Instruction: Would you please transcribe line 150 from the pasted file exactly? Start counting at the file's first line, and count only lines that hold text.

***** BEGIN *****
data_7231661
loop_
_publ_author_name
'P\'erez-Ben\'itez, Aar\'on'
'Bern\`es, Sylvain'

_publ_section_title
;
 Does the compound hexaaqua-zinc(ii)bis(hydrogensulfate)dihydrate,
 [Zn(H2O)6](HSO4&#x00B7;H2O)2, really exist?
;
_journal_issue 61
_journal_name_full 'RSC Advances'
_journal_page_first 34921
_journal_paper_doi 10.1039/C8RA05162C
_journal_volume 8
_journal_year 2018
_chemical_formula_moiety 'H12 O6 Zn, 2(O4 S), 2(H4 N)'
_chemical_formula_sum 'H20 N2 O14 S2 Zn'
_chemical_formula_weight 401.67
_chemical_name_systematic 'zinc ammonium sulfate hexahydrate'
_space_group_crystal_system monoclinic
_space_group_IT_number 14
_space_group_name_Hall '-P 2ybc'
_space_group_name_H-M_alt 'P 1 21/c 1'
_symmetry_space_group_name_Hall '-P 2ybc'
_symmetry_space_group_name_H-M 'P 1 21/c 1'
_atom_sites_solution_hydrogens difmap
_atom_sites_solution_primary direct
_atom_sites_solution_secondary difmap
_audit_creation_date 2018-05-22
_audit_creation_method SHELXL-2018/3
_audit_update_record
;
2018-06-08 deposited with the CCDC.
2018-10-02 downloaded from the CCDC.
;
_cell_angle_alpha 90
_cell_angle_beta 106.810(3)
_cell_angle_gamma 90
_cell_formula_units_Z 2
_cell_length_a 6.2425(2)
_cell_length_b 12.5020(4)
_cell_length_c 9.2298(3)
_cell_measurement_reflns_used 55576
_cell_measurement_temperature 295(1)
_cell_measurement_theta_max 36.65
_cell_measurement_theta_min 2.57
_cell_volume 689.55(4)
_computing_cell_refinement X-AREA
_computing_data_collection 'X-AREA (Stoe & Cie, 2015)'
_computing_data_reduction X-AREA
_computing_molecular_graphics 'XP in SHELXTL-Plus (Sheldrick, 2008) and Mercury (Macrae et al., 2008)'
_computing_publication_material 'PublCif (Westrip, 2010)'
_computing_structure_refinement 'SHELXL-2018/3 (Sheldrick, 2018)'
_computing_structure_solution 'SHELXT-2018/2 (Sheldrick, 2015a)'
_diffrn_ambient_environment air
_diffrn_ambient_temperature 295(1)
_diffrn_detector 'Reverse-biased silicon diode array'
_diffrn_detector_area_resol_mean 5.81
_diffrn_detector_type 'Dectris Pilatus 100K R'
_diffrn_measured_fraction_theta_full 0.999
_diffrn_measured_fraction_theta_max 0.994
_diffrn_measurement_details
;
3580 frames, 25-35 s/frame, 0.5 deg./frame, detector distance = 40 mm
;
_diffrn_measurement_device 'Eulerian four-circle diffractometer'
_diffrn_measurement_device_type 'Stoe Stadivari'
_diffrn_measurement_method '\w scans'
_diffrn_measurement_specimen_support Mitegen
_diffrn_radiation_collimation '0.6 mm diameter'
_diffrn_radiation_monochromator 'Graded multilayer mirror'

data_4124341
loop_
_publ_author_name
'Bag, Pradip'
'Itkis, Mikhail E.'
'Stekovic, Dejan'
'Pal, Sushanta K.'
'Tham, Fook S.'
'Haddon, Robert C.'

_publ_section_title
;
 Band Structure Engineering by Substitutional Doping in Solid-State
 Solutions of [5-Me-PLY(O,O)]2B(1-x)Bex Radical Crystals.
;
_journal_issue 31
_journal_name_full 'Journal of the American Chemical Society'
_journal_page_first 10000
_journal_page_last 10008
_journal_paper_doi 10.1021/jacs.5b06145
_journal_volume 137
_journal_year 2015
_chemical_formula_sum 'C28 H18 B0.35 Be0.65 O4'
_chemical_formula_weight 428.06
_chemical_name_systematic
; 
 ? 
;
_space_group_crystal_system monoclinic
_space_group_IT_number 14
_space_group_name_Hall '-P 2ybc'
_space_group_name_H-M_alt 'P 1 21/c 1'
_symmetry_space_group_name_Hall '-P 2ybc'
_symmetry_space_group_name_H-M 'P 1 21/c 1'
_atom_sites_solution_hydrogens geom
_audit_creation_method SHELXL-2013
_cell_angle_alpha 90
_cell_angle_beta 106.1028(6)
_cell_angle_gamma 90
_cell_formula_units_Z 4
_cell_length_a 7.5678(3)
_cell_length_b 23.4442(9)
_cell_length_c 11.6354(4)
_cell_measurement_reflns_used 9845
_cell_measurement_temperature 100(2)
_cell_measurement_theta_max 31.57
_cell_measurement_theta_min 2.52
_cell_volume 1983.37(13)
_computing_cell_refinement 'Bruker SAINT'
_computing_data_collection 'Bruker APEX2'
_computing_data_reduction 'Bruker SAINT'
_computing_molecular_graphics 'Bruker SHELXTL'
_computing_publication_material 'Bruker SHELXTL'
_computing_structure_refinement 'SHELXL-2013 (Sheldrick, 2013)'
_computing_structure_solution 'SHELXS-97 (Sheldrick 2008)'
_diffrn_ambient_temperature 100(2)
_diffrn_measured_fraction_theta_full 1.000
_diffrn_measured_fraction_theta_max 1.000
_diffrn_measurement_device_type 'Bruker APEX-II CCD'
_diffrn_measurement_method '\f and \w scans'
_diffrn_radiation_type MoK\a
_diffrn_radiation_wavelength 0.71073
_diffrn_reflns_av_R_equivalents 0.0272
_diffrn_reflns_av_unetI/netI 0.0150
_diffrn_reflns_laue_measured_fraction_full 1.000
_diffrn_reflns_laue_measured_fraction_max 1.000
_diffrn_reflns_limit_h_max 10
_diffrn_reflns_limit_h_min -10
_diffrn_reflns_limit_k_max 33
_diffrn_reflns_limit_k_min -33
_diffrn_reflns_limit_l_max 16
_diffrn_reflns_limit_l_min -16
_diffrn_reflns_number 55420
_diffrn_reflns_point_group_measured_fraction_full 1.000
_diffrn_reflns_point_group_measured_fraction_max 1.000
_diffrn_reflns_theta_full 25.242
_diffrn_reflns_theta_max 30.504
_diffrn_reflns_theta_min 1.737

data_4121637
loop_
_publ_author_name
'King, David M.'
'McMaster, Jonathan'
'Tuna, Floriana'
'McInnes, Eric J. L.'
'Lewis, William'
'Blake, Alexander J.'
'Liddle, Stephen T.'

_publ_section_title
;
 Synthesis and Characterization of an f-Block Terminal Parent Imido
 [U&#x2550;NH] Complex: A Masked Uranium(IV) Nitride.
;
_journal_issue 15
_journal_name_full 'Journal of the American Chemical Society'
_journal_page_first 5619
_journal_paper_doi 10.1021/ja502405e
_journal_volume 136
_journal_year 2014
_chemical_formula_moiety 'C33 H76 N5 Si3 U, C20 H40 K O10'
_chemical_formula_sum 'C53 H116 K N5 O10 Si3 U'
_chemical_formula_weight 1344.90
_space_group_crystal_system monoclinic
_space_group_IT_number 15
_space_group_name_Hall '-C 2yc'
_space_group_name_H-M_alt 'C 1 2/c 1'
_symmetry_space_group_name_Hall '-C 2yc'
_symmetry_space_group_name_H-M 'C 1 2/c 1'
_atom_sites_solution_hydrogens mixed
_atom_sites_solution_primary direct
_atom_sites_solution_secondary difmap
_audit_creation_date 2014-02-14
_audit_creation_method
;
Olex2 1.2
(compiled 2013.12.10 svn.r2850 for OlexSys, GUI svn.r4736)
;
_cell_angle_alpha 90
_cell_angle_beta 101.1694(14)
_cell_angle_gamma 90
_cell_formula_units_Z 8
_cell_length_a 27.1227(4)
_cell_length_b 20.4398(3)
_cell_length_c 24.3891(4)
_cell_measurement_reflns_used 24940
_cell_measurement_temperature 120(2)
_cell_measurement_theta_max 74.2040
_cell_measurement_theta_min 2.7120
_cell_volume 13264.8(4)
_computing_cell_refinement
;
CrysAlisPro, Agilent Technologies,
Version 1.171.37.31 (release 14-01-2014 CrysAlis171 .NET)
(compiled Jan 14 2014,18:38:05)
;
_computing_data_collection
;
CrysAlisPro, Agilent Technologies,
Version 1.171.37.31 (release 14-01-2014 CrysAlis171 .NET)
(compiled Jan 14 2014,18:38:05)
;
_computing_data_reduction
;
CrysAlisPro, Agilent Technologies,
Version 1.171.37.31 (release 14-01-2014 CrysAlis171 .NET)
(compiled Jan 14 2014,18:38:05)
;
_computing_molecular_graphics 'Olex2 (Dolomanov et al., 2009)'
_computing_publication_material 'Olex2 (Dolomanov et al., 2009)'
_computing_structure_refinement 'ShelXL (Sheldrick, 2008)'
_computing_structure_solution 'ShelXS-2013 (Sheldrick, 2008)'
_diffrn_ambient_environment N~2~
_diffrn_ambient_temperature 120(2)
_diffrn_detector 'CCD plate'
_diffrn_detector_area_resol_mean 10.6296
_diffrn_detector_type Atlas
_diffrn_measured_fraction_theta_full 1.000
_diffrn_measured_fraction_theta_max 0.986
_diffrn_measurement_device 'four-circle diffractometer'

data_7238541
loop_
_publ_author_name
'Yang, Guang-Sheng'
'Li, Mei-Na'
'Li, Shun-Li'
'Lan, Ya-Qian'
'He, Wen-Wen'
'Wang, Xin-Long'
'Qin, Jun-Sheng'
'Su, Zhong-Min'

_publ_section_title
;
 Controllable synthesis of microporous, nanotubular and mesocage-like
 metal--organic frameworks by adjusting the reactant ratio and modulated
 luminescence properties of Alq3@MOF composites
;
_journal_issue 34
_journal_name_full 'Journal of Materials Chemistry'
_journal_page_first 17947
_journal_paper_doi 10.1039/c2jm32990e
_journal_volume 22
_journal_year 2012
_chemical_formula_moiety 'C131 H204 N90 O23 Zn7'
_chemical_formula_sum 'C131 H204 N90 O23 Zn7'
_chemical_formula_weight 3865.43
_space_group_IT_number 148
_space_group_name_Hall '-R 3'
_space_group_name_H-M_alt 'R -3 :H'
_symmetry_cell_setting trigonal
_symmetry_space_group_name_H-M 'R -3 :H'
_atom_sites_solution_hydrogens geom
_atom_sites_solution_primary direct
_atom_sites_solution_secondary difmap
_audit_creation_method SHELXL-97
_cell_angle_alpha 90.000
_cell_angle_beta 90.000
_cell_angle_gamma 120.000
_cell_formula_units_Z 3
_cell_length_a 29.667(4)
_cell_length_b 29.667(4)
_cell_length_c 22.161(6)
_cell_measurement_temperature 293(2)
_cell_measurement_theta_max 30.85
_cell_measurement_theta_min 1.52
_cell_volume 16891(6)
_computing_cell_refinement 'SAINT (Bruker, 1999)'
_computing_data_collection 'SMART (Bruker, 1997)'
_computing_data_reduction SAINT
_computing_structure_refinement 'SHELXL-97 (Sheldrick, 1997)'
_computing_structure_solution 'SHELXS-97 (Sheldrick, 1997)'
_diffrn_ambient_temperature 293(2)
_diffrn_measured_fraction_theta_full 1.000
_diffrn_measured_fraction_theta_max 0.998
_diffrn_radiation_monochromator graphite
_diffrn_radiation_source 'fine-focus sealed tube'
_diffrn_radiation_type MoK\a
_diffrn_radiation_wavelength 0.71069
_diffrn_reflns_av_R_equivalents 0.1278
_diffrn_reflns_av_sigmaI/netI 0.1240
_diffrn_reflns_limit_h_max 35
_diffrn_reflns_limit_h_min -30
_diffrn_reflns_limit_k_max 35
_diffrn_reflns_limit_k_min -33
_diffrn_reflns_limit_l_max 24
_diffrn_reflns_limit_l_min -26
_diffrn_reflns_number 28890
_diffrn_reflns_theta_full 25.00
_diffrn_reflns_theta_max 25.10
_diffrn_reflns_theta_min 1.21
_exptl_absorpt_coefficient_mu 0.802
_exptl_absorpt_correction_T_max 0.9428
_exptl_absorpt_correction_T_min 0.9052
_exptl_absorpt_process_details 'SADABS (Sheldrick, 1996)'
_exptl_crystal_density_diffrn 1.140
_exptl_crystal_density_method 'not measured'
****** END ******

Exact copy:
data_4121637